Ombudsman for Children expresses ‘shock and horror’ at CAMHS report

Muldoon said there is a sense of shame in under staffed and under resourced service

The Ombudsman for Children Niall Muldoon has expressed “absolute shock and horror” at the report into children’s mental health services in Kerry.

CAMHS has been notoriously bad for taking people in to meet them, he told Newstalk Breakfast. There were waiting lists of up to two years sometimes for children “who really need these services.

“These families were so let down. There must be a fear there about going into any CAMHS service which is going to do a huge disservice for children and young people.

“There’s a real sense of shame and lack of trust in regard to that. On a national scale what it shows is that we’ve got to take a look at our individual CAMHS services. There are 72 around the country, there should be over 100, so obviously we’re severely under staffed and under resourced, we’ve also under invested in mental health for children.”?

Mr Muldoon added that he had been struck by the lack of governance and support for the service and that individuals had not been held to account.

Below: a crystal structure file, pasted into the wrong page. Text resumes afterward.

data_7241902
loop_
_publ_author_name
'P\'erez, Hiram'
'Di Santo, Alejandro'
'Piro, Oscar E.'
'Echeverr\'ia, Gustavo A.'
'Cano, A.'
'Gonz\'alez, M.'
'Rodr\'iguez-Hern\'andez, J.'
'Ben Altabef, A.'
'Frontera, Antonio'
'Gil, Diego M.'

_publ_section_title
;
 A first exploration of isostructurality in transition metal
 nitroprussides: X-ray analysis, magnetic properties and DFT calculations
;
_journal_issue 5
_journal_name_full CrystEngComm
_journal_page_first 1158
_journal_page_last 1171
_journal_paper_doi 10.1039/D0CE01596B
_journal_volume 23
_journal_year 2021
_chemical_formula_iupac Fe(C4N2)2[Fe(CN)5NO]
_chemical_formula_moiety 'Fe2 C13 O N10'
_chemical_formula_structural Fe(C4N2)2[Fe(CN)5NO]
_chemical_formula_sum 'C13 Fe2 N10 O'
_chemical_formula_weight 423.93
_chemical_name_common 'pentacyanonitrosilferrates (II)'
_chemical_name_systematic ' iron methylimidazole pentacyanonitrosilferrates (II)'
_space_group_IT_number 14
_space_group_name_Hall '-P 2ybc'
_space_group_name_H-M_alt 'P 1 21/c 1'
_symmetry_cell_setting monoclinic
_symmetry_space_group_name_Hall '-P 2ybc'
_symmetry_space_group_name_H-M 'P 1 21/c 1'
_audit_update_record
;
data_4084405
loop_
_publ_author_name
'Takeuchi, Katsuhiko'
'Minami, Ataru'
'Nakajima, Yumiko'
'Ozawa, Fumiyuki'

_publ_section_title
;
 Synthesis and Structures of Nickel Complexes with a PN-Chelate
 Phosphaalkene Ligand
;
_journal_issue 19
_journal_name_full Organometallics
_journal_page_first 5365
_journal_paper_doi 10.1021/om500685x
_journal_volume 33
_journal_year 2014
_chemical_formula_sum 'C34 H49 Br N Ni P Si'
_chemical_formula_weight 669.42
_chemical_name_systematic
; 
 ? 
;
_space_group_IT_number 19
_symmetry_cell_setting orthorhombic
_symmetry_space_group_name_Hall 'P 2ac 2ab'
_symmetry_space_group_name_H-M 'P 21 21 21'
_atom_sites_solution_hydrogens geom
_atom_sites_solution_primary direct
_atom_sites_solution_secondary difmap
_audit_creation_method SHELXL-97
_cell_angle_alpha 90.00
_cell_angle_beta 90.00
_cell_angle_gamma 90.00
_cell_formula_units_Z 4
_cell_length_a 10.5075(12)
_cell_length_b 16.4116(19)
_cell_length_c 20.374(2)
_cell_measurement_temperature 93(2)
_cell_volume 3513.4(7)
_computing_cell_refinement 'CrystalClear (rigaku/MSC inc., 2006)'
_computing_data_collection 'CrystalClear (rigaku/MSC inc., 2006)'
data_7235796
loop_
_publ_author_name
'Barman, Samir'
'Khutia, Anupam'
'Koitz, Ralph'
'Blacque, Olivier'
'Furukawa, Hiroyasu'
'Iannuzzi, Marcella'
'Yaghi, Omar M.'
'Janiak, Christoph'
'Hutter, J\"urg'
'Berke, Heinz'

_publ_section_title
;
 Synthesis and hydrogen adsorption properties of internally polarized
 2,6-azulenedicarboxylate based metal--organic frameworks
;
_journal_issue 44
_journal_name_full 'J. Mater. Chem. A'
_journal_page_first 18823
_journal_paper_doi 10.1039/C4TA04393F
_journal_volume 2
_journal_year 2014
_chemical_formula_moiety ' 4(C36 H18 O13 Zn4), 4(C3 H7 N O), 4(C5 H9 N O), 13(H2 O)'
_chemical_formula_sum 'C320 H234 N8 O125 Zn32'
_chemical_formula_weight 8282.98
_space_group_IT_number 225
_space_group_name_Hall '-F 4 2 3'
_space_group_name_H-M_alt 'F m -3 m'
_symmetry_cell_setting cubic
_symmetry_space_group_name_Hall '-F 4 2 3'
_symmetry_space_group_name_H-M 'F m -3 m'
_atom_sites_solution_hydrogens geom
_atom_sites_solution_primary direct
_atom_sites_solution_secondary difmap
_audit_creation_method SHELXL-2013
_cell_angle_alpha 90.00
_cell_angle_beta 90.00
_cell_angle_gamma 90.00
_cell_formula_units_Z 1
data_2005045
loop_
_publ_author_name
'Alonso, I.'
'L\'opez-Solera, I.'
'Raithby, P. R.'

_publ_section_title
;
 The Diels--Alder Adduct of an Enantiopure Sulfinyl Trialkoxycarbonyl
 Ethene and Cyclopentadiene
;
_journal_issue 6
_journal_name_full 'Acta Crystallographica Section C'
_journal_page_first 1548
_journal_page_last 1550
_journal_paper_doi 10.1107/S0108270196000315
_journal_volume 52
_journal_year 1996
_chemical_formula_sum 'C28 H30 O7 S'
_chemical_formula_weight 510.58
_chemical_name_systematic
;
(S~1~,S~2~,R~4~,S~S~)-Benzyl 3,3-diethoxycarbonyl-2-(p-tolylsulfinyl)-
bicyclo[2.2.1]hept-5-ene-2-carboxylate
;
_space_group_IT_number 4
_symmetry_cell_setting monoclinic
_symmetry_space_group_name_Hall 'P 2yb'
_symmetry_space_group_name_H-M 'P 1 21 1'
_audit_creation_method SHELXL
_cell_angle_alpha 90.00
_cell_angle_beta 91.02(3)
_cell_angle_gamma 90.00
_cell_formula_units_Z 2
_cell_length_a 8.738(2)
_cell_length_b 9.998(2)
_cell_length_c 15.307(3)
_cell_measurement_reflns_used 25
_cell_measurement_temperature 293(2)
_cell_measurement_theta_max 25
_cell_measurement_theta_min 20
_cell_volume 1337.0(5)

“There was no case management, there was no data protection, there was no shared clinical diaries so it really seemed like a free for all as regards individuals taking the rules and ignoring the rules.”


Meanwhile, Kerry GP Dr Gary Stack has warned that a "tsunami of problems" have been deferred because of deficiencies in child mental health services in the county.

"We're seeing it through schools that lockdown has had a major effect on a very small subset of children, but it has had a major effect on them – this is a tsunami of problems that have been deferred. "The psychological aspect has not been addressed either," he told RTÉ radio's Morning Ireland.

Dr Stack said that GPs in the county would have been aware of the difficulties of getting access to CAMHS and that many times referrals were not accepted. He added it “would be the biggest issue” when patients were not seen by a psychiatric team, and often the only option was to refer the patient to an emergency department.

There were no beds available in Kerry for a child that was suicidal, he said.

The existing problems being experienced by children and their parents were being exacerbated by what had happened with CAMHS. An existing problem had been added to and additional harm had been caused in some cases, he said. But the underlying problem still remained.

There had been very poor support for the doctor involved and there needed to be a thorough examination of supports in high stress environments.

GPs did not have the specialist training to assess and prescribe medication for these cases. It was a very specialised area for which psychiatric support was also required.

“This is a major problem,” he said.